What happened next, by Ted’s account to SN&R, is that before deputies arrived, Paul brandished a B.B. gun that he’d wrapped with a jacket to look like a real rifle. A struggle ensued. Ted began hitting Paul with a baseball bat to get him to drop the weapon. Ted says Paul kept lunging at him, forcing him to take more swings. At one point, Paul finally collapsed. Ted says that Paul then somehow picked himself up and charged through a dense wall of chaparral, which caused him to fall hard down a hillside.

Paul didn’t move after that.   

Nordstrom has had a long conversation with Ted about what happened and believes his version of events. Ted’s name is being withheld because, while he was initially arrested for assaulting Paul, prosecutors eventually dropped the charges, partly at Nordstrom’s request.

“We were on the phone with dispatch as soon as he went down,” Ted recalled this week. “We were cooperative with the sheriffs the whole time – we were out there with them for like eight hours after it happened.”

With his body totally broken, Paul was rushed to the trauma center at Sutter Roseville Hospital. He was stabilized; yet by the time Nordstrom received news from Paul’s friends of what had happened, a bizarre chain of events had already begun, one that would raise questions for his family about whether Nevada County law enforcement and prosecutors operated with any common sense, any notion of compassion, or acknowledgement of the spirit of the law.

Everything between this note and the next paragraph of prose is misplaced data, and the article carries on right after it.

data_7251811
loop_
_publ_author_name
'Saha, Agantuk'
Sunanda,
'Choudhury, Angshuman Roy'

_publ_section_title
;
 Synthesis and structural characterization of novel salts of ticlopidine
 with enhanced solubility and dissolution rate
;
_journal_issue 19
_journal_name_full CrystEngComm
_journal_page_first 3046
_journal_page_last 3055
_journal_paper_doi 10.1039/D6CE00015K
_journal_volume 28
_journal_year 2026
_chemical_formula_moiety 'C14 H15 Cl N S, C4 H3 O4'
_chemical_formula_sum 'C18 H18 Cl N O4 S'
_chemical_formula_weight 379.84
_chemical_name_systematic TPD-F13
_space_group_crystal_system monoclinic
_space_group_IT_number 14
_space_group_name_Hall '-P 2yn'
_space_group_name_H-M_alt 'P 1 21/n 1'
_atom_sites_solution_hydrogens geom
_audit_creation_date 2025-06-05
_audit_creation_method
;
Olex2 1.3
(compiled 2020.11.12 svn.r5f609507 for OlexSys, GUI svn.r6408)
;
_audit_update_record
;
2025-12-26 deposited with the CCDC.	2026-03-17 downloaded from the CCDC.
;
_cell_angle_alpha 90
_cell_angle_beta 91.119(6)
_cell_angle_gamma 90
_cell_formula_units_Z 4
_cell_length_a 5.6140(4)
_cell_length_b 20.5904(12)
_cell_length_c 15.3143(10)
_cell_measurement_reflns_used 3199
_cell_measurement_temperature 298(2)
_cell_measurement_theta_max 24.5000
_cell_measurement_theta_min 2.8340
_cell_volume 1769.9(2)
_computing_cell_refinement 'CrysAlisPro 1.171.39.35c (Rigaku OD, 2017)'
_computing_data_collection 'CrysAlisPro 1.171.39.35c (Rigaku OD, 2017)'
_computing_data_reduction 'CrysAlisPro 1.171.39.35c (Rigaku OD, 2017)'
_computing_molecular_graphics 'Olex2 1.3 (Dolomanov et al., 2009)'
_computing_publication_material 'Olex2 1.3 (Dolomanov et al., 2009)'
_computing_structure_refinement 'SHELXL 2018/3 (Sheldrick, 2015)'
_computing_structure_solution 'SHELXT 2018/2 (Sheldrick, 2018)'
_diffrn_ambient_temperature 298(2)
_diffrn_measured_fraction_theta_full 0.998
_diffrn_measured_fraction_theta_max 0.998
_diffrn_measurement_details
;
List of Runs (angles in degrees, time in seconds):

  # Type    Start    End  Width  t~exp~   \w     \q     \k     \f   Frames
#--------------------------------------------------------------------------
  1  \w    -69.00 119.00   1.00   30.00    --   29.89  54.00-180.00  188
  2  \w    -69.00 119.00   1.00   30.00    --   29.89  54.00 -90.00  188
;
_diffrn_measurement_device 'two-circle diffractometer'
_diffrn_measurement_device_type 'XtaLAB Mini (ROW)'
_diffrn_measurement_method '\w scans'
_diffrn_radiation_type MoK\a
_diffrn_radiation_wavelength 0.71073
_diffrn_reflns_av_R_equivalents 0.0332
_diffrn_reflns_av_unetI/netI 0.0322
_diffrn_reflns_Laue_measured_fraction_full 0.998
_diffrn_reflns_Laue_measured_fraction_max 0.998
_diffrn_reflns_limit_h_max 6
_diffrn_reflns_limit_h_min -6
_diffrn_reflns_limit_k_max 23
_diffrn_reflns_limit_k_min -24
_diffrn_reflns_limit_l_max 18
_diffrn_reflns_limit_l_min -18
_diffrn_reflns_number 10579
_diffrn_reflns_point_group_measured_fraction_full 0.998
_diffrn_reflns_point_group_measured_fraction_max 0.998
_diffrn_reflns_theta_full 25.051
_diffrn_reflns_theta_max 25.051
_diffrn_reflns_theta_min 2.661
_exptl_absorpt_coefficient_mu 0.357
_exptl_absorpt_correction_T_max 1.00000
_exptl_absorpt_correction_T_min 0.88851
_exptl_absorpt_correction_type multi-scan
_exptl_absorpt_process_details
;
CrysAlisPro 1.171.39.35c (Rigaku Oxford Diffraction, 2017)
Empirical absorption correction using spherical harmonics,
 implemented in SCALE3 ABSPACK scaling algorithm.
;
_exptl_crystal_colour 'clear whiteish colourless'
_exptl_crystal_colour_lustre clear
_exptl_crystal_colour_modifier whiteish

The Nevada County Courthouse where Jayne Nordstrom tried to help her son. Photograph by Scott Thomas Anderson

Paul was moved to Westview Healthcare Center, a skilled nursing facility in Auburn. Nordstrom was constantly checking on him as he began to recover there. Then one day she showed up to learn Paul had been found unresponsive in his room. He was rushed to Sutter Faith Auburn Hospital on fears he’d somehow had a fentanyl overdose. There was also the possibility he’d tried to commit suicide with some kind of substance in his possession. Nordstrom was desperately trying to get answers.

Paul was stabilized by doctors at the hospital. Nordstrom resumed her daily visits, this time to Sutter Faith. She knew her son was on some kind of medical watch. A few days into checking on him, the nurses suddenly wouldn’t let her in to see him.

“They said, ‘All we can tell you is that he’s here; but we can’t give you any further information,’” Nordstrom recalled. “And I said, ‘Bull shit, I’m his mother – and I’m a lawyer.’ In terms of giving an excuse why this was happening? They didn’t.”